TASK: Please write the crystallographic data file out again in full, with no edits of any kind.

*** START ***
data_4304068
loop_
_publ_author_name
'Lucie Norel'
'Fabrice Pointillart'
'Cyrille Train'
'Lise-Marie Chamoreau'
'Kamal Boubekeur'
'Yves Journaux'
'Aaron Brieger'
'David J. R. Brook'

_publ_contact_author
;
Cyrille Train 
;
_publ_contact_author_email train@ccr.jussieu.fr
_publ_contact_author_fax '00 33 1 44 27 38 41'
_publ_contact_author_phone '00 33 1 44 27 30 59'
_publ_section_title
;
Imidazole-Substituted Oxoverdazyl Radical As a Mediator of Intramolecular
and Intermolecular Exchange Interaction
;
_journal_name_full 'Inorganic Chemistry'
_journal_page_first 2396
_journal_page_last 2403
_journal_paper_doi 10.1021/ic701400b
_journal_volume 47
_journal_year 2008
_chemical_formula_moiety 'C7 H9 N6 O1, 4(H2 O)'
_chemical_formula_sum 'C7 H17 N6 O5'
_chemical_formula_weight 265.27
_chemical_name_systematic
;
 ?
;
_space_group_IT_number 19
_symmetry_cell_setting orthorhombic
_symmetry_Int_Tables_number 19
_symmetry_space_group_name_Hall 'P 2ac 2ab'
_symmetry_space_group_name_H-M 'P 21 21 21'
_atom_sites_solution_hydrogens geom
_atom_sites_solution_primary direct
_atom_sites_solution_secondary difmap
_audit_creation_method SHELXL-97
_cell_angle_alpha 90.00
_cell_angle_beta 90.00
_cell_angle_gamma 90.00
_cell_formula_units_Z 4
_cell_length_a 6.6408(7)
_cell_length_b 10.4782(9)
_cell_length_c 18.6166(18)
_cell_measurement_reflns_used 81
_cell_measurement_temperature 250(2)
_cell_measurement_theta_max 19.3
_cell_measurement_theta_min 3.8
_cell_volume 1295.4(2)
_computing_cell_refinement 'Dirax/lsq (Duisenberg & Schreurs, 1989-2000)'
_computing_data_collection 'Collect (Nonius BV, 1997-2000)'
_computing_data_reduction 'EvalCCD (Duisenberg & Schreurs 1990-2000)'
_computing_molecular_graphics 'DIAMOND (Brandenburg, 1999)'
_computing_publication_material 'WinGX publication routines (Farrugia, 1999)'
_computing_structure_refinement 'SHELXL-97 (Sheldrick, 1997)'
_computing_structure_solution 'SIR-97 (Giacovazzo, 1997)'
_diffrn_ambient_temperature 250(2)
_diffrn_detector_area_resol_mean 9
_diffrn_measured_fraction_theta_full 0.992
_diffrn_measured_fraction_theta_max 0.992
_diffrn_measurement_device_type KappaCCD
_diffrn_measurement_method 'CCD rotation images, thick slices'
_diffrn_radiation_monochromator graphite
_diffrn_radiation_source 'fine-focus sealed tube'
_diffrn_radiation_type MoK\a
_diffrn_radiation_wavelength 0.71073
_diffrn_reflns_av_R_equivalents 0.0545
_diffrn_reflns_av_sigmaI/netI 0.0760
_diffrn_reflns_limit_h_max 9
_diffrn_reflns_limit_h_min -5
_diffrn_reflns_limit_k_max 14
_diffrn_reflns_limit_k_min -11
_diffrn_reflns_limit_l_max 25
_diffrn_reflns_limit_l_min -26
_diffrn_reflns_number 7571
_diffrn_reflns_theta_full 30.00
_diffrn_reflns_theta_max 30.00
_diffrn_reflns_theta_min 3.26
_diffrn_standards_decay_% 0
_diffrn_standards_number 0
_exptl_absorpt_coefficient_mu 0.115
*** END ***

data_4304068
loop_
_publ_author_name
'Lucie Norel'
'Fabrice Pointillart'
'Cyrille Train'
'Lise-Marie Chamoreau'
'Kamal Boubekeur'
'Yves Journaux'
'Aaron Brieger'
'David J. R. Brook'

_publ_contact_author
;
Cyrille Train 
;
_publ_contact_author_email train@ccr.jussieu.fr
_publ_contact_author_fax '00 33 1 44 27 38 41'
_publ_contact_author_phone '00 33 1 44 27 30 59'
_publ_section_title
;
Imidazole-Substituted Oxoverdazyl Radical As a Mediator of Intramolecular
and Intermolecular Exchange Interaction
;
_journal_name_full 'Inorganic Chemistry'
_journal_page_first 2396
_journal_page_last 2403
_journal_paper_doi 10.1021/ic701400b
_journal_volume 47
_journal_year 2008
_chemical_formula_moiety 'C7 H9 N6 O1, 4(H2 O)'
_chemical_formula_sum 'C7 H17 N6 O5'
_chemical_formula_weight 265.27
_chemical_name_systematic
;
 ?
;
_space_group_IT_number 19
_symmetry_cell_setting orthorhombic
_symmetry_Int_Tables_number 19
_symmetry_space_group_name_Hall 'P 2ac 2ab'
_symmetry_space_group_name_H-M 'P 21 21 21'
_atom_sites_solution_hydrogens geom
_atom_sites_solution_primary direct
_atom_sites_solution_secondary difmap
_audit_creation_method SHELXL-97
_cell_angle_alpha 90.00
_cell_angle_beta 90.00
_cell_angle_gamma 90.00
_cell_formula_units_Z 4
_cell_length_a 6.6408(7)
_cell_length_b 10.4782(9)
_cell_length_c 18.6166(18)
_cell_measurement_reflns_used 81
_cell_measurement_temperature 250(2)
_cell_measurement_theta_max 19.3
_cell_measurement_theta_min 3.8
_cell_volume 1295.4(2)
_computing_cell_refinement 'Dirax/lsq (Duisenberg & Schreurs, 1989-2000)'
_computing_data_collection 'Collect (Nonius BV, 1997-2000)'
_computing_data_reduction 'EvalCCD (Duisenberg & Schreurs 1990-2000)'
_computing_molecular_graphics 'DIAMOND (Brandenburg, 1999)'
_computing_publication_material 'WinGX publication routines (Farrugia, 1999)'
_computing_structure_refinement 'SHELXL-97 (Sheldrick, 1997)'
_computing_structure_solution 'SIR-97 (Giacovazzo, 1997)'
_diffrn_ambient_temperature 250(2)
_diffrn_detector_area_resol_mean 9
_diffrn_measured_fraction_theta_full 0.992
_diffrn_measured_fraction_theta_max 0.992
_diffrn_measurement_device_type KappaCCD
_diffrn_measurement_method 'CCD rotation images, thick slices'
_diffrn_radiation_monochromator graphite
_diffrn_radiation_source 'fine-focus sealed tube'
_diffrn_radiation_type MoK\a
_diffrn_radiation_wavelength 0.71073
_diffrn_reflns_av_R_equivalents 0.0545
_diffrn_reflns_av_sigmaI/netI 0.0760
_diffrn_reflns_limit_h_max 9
_diffrn_reflns_limit_h_min -5
_diffrn_reflns_limit_k_max 14
_diffrn_reflns_limit_k_min -11
_diffrn_reflns_limit_l_max 25
_diffrn_reflns_limit_l_min -26
_diffrn_reflns_number 7571
_diffrn_reflns_theta_full 30.00
_diffrn_reflns_theta_max 30.00
_diffrn_reflns_theta_min 3.26
_diffrn_standards_decay_% 0
_diffrn_standards_number 0
_exptl_absorpt_coefficient_mu 0.115